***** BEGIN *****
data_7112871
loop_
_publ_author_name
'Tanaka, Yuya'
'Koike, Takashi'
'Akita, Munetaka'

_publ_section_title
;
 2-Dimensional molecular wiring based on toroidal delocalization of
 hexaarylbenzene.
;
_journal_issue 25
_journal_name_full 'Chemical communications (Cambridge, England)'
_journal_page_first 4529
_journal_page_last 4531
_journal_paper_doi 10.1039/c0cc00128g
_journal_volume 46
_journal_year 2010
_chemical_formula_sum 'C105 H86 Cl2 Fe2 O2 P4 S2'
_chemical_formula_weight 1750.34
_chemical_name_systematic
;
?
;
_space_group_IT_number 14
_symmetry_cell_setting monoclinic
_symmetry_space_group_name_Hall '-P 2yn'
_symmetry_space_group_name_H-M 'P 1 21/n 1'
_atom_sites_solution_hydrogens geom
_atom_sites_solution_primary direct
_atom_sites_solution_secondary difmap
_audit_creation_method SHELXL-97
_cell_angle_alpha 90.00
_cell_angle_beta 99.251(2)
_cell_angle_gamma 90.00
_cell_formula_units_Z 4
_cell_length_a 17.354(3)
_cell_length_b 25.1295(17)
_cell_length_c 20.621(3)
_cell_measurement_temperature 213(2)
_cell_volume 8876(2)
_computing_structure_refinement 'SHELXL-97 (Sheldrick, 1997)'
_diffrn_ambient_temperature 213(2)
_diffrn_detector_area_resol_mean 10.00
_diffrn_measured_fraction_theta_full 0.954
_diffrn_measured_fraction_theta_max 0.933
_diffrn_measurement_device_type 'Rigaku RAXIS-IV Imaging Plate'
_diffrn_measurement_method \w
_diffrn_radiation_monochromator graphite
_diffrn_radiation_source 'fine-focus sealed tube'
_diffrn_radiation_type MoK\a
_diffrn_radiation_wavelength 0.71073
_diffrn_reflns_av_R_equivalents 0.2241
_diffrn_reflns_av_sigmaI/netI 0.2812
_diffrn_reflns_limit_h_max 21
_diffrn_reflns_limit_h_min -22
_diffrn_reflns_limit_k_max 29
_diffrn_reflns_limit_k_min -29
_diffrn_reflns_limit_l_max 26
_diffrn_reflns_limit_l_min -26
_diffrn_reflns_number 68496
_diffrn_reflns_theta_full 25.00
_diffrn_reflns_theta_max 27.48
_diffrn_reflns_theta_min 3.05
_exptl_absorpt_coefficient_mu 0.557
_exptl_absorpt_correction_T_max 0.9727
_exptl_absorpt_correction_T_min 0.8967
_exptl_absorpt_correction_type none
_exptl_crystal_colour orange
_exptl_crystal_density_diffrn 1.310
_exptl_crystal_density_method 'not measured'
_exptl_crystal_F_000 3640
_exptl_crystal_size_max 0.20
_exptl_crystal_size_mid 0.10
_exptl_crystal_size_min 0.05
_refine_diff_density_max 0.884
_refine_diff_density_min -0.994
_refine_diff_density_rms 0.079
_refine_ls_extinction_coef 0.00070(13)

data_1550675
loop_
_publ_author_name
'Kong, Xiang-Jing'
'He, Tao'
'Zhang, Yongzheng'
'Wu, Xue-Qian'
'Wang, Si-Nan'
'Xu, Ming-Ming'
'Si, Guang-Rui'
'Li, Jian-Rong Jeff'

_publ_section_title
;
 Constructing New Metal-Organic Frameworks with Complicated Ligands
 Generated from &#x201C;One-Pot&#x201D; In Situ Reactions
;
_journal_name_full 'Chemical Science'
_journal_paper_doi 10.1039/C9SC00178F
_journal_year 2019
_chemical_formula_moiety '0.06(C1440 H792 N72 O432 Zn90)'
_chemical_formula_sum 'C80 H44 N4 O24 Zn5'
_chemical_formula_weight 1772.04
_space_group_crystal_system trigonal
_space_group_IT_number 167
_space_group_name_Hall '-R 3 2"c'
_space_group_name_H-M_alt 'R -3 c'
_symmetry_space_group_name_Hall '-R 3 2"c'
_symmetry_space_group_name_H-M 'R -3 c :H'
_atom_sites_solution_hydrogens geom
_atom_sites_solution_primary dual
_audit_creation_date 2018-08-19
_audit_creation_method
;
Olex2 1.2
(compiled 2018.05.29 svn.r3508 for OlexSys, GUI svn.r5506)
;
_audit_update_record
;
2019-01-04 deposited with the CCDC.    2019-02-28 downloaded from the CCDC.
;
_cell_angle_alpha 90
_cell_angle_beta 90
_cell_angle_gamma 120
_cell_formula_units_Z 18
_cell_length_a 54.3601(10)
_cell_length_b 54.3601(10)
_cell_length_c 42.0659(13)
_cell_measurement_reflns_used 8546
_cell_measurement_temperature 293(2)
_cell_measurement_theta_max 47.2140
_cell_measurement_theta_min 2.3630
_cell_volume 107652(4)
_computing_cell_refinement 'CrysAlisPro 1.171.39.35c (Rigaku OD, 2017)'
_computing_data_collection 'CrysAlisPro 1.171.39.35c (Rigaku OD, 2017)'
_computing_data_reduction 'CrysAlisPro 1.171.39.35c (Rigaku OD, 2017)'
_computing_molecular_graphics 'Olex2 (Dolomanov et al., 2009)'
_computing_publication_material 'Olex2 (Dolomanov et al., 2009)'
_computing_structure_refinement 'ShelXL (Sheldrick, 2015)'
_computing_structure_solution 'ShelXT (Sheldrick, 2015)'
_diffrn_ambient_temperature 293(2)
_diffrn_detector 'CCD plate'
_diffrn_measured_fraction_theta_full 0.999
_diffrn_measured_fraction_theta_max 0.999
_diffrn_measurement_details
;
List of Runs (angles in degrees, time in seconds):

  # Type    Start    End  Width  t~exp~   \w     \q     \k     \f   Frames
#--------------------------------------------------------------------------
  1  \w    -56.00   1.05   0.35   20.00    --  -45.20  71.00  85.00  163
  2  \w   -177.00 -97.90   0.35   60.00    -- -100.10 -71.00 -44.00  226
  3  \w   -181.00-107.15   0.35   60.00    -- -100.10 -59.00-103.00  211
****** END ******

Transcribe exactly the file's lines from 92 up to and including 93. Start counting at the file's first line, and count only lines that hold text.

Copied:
;
 Constructing New Metal-Organic Frameworks with Complicated Ligands